Lugner v. Milwaukee Electric Railway & Light Co.

146 Wis. 175 | Wis. | 1911

Winslow, O. J.

There was sufficient evidence to justify the finding that the plaintiff was a passenger on the street car at the time of his ejection. One does -not need to have paid his fare or even to have entered the car to have become entitled to the rights of a passenger. If he has entered the station with the good-faith intent to take passage and ability to pay his fare, he becomes to all intents and purposes a passenger. Karr v. Milwaukee L., H. & T. Co. 132 Wis. 662, 113 N. W. 62. If, as the plaintiff testifies, he was prepared and willing to pay his fare in case he could not ride free, the fact' that he asked for a free ride does not deprive him of his character as a passenger. It is the refusal to pay on proper demand or the entry upon the car with intent not to pay which has this effect.

*181The court was unquestionably right in changing the answer to the fifth question from “Ho” to'“Yes.” If, as the jury found, there was an assault committed by the conductor, it was confessedly committed while he was ejecting the plaintiff from the ear for nonpayment of fare. It is the conductor’s duty to eject persons who refuse to pay fare, and if he wrongfully ejects a person who has already paid or is ready to pay his fare, because, as he thinks, such passenger has not paid or will not pay his fare on demand, it '^s a wrongful act within the scope of his employment for which his principal is liable to respond. The fact that the act is wrongful does not of itself take it without the scope of his employment. His duty is to see to it that passengers pay their fare and to properly eject them if they do not. Of course his master does not authorize him to commit a tort in performing that duty, but if in his endeavor to carry out that duty he ejects the wrong person or commits a tort such as was found to have been committed here, it is a tort within the scope of his employment, though not authorized by his master. Johnston v. C., St. P., M. & O. R. Co. 130 Wis. 492, 110 N. W. 424.

The chief contention of the appellant is that the answer to the seventh question in connection with the evidence of the plaintiff himself acquits the defendant off liability. The plaintiff testified that as he went around the back end of the. car to the north the conductor leaned out of the rear trolley window and grabbed at him with his hand, and it frightened him, “and I gave a jump, one jump, and jumped right into the other car.”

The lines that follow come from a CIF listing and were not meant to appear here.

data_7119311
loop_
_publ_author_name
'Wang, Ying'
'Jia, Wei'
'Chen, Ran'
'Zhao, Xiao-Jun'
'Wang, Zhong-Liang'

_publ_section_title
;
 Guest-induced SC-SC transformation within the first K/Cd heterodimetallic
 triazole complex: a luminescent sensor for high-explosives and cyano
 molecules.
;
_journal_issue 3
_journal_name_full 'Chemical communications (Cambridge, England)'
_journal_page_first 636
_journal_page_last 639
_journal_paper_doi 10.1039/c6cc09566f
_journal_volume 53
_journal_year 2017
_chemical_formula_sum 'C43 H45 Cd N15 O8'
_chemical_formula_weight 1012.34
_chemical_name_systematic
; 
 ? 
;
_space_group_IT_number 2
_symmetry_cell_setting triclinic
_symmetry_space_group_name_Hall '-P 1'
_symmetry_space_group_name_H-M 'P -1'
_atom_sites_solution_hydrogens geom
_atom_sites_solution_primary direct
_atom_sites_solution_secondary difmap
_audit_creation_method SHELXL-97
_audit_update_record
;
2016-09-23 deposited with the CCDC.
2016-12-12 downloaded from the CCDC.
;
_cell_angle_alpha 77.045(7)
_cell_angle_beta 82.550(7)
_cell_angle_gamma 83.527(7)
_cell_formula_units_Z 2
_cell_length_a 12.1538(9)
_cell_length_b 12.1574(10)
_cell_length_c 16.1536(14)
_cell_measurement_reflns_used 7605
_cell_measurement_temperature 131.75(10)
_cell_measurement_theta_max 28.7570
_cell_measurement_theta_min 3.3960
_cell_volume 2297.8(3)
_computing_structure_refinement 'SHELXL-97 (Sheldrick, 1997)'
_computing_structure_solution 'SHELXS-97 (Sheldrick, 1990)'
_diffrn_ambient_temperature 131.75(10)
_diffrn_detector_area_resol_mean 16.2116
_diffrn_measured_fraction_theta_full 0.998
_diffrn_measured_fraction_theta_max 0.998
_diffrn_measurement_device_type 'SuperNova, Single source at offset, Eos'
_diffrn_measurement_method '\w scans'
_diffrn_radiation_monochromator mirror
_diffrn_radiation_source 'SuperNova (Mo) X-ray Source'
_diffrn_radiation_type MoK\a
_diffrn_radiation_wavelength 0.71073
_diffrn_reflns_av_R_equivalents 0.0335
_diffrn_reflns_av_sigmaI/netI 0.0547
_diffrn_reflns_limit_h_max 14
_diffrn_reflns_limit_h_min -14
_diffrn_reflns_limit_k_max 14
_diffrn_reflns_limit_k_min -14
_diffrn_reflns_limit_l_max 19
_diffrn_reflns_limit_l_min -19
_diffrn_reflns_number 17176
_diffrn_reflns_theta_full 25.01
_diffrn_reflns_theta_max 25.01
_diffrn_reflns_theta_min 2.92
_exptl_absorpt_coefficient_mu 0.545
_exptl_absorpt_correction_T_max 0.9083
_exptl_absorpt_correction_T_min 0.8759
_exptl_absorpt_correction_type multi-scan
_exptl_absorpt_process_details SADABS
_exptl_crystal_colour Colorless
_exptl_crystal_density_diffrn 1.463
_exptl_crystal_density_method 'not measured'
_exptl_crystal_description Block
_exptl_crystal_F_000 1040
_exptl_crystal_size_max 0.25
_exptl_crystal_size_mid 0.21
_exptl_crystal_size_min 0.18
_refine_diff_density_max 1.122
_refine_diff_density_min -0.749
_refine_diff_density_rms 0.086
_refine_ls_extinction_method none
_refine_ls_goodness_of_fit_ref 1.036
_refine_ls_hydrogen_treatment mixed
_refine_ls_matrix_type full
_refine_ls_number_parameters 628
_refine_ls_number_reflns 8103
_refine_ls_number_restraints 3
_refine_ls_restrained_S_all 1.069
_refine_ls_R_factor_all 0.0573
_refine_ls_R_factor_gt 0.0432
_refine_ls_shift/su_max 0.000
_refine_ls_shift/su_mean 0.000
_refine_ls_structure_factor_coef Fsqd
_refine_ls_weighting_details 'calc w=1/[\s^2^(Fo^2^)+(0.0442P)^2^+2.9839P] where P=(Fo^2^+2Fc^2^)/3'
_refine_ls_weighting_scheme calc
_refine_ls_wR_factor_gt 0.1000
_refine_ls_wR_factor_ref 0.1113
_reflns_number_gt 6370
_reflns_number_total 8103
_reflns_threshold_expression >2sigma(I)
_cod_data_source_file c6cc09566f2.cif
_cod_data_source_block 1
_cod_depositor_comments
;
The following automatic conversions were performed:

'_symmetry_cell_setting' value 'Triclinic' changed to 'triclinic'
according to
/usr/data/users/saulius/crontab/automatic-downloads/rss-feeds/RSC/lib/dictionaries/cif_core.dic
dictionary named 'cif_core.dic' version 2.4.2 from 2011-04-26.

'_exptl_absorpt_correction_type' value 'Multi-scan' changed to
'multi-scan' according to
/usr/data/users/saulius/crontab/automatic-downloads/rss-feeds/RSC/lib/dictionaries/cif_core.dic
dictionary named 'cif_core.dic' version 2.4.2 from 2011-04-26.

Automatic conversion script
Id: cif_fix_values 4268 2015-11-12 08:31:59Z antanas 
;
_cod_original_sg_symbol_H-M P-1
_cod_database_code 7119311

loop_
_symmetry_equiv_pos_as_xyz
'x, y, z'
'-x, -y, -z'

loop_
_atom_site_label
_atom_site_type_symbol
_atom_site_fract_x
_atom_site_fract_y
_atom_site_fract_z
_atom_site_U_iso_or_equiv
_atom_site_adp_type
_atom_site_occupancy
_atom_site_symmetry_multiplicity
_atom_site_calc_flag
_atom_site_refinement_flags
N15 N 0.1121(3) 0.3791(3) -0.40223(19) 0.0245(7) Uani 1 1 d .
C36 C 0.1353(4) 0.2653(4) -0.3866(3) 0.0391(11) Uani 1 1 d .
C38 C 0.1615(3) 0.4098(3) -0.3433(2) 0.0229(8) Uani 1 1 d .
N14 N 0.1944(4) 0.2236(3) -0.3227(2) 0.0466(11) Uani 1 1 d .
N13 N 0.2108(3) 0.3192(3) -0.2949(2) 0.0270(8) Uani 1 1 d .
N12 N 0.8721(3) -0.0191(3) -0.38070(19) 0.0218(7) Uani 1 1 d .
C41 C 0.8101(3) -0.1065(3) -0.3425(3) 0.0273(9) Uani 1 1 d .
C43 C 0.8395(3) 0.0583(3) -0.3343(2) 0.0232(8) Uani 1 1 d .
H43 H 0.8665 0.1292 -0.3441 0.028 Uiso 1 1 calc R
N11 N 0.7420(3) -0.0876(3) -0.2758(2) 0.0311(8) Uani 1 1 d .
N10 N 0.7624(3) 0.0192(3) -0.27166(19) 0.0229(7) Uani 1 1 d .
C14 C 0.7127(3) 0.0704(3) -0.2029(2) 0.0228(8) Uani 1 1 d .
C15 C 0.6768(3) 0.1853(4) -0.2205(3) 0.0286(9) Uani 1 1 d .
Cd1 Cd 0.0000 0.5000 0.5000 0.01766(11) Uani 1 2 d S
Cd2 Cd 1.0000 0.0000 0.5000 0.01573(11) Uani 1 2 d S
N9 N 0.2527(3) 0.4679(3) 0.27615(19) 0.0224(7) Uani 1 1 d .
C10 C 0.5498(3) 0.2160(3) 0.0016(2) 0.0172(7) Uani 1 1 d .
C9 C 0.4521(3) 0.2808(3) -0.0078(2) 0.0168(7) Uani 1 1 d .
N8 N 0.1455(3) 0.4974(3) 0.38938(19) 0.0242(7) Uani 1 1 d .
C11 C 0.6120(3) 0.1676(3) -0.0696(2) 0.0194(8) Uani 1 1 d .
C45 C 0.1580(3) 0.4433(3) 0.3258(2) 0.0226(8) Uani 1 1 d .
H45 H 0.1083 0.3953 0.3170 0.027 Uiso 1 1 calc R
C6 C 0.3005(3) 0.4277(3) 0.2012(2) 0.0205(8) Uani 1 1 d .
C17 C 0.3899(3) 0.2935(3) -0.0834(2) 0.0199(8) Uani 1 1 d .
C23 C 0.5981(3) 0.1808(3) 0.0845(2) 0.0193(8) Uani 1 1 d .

The argument is that by this testimony the plaintiff has definitely fixed the proximate cause of his fright and the resulting collision with the west-bound car to be the grab or motion which he alleges that the conductor made at him out of the rear window of the car, and has thus eliminated from consideration the previous alleged assault and ejection from the car, and in fact everything which preceded the grab from the rear window. Such being the case, the defendant claims *182that when the jury found in answer to the seventh question that the conductor did not strike at the plaintiff from the rear window they negatived the tortious act which hy the plaintiff’s own testimony was the sole proximate cause of his injury. One difficulty with this contention is that the seventh question and answer taken together do not negative the making of a hostile motion hy the conductor out of the rear window. It is a complete negative pregnant. It finds that the conductor did not wilfully strike at the plaintiff with, the intention of injuring him hy violence. It does not find that the conductor did not strike at the plaintiff at all, hut hy inference finds that he did make a striking motion out of the rear window hut without wilful intent to injure the plaintiff thereby. Bliss, Code Pleading, § 332. Eurtker, the conductor admits that he went to the rear window at this exact time and leaned his body out of it. So it is a fact that the conductor appeared at the window; and, even admitting that the conductor made no motion with hostile intent, it seems certain nevertheless that the plaintiff saw him when he so appeared.

By the conductor’s own statement his appearance at the window was simply the concluding act of his endeavor to successfully and finally prevent the boys from riding on the car. The transaction was one continuous wrongful action from the time when, as the jury found, he started down the middle of the car towards the boys until he thrust his head and shoulders out of the rear window to see that neither of them was hanging on to the north side of the ear. There is really no place where a division line can be drawn. All the conductor’s acts, including the last, were a part of the improper ejection which the jury say by finding 11 proximately caused the plaintiff’s injuries. The improper ejection did not cease with the kick at the car step^ but only when the conductor ceased in his exertions to prevent the boys from riding.

The plaintiff testified, and the testimony is not incredible, that he was so frightened when the conductor rushed at him *183and raised Ms foot that lie did not know what he was doing, and that when the conductor appeared at the rear window and attempted to grab him, as he thought, it frightened him still more, and he jumped into the side of the west-bound car.

These considerations are decisive of the case. The findings of the jury as changed by the court are sustained by sufficient evidence and necessitate judgment for the plaintiff.

By the Court. — Judgment affirmed.